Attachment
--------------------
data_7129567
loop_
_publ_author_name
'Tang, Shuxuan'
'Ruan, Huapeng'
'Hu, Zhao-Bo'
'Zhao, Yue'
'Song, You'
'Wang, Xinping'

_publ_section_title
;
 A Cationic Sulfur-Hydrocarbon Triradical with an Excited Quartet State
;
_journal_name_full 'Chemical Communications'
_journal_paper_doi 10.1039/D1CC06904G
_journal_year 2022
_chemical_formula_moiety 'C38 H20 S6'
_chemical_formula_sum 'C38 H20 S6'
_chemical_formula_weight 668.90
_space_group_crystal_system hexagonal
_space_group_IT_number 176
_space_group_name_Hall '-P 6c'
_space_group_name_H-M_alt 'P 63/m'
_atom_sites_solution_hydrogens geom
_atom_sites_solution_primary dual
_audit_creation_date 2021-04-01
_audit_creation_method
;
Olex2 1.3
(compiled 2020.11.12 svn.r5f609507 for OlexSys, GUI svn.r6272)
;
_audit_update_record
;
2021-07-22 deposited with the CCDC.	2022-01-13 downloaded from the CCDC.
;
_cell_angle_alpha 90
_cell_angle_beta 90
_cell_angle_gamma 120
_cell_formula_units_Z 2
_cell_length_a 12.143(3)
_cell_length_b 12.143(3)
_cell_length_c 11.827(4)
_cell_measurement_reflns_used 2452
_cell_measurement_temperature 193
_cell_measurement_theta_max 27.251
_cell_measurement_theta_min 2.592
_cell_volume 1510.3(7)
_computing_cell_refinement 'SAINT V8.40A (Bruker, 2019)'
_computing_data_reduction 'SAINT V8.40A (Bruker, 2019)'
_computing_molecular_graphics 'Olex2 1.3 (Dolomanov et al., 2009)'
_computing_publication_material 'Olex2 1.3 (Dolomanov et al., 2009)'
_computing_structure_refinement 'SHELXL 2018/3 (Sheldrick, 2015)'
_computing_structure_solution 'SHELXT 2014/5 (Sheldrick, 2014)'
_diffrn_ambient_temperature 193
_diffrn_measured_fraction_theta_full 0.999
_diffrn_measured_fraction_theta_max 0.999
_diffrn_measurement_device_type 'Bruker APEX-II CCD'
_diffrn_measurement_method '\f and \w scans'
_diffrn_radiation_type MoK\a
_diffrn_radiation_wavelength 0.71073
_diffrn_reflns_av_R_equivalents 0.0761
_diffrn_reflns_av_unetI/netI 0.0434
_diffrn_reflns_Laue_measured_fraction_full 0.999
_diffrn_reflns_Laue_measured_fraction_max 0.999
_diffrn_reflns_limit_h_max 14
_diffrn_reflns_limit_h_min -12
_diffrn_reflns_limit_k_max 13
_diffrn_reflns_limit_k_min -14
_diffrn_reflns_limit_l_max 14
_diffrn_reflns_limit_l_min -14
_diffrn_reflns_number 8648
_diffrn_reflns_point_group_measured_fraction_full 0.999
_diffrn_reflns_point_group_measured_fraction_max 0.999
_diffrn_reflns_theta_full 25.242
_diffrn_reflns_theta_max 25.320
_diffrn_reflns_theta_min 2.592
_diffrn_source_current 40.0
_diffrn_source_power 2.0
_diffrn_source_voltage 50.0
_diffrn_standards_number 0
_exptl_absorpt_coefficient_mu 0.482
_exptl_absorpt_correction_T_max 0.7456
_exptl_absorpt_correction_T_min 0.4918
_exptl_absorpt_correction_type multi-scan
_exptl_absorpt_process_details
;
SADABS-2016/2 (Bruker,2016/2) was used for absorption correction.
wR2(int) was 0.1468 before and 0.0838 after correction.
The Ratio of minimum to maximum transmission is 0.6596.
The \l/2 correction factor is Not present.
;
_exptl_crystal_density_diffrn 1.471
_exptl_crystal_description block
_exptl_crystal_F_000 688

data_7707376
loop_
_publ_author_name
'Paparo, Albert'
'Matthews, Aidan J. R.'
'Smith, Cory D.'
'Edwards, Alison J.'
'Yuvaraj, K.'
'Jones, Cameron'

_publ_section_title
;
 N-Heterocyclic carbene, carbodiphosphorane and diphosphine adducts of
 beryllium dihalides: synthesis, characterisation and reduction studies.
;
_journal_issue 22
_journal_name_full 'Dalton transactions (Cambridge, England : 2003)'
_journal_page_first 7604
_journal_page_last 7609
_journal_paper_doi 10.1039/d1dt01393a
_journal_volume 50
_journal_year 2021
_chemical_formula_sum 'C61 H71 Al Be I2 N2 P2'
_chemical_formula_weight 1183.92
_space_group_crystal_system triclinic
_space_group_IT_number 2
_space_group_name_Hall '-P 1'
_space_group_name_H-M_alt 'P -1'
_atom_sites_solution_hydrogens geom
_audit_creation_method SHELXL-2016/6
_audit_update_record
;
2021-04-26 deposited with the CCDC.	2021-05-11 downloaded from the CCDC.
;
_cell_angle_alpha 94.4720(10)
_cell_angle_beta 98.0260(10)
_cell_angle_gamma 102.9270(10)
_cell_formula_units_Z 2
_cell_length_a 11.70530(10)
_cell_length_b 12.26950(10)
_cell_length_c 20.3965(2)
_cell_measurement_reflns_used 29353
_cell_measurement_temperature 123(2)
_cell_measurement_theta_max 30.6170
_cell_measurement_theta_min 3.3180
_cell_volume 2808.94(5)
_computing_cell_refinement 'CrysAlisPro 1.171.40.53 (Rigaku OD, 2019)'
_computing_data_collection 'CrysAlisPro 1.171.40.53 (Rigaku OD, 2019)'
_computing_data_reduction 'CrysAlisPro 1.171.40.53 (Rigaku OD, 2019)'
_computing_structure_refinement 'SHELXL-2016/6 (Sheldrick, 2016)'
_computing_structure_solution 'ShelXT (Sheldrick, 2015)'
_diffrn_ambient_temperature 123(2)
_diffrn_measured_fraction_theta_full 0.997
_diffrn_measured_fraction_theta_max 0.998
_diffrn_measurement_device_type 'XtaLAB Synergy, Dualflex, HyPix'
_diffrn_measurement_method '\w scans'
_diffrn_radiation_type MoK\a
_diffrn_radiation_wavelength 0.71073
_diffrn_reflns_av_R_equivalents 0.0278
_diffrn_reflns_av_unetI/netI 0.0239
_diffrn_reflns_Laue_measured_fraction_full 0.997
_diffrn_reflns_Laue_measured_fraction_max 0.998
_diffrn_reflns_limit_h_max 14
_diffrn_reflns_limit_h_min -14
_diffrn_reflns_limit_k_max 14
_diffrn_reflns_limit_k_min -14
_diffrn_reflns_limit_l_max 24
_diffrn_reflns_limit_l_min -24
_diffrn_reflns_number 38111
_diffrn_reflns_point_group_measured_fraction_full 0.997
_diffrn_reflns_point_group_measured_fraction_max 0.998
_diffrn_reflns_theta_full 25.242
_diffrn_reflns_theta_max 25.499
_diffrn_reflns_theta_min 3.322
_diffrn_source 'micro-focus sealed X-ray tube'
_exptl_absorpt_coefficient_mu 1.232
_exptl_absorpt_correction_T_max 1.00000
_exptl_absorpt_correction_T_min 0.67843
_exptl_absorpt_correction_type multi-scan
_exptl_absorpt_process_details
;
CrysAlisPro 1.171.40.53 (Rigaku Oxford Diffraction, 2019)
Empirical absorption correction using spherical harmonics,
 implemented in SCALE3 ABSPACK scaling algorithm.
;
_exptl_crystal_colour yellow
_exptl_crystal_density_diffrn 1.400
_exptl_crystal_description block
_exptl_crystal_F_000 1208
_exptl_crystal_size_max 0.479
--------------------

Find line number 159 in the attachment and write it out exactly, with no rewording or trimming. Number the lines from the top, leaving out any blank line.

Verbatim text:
_diffrn_reflns_limit_k_min -14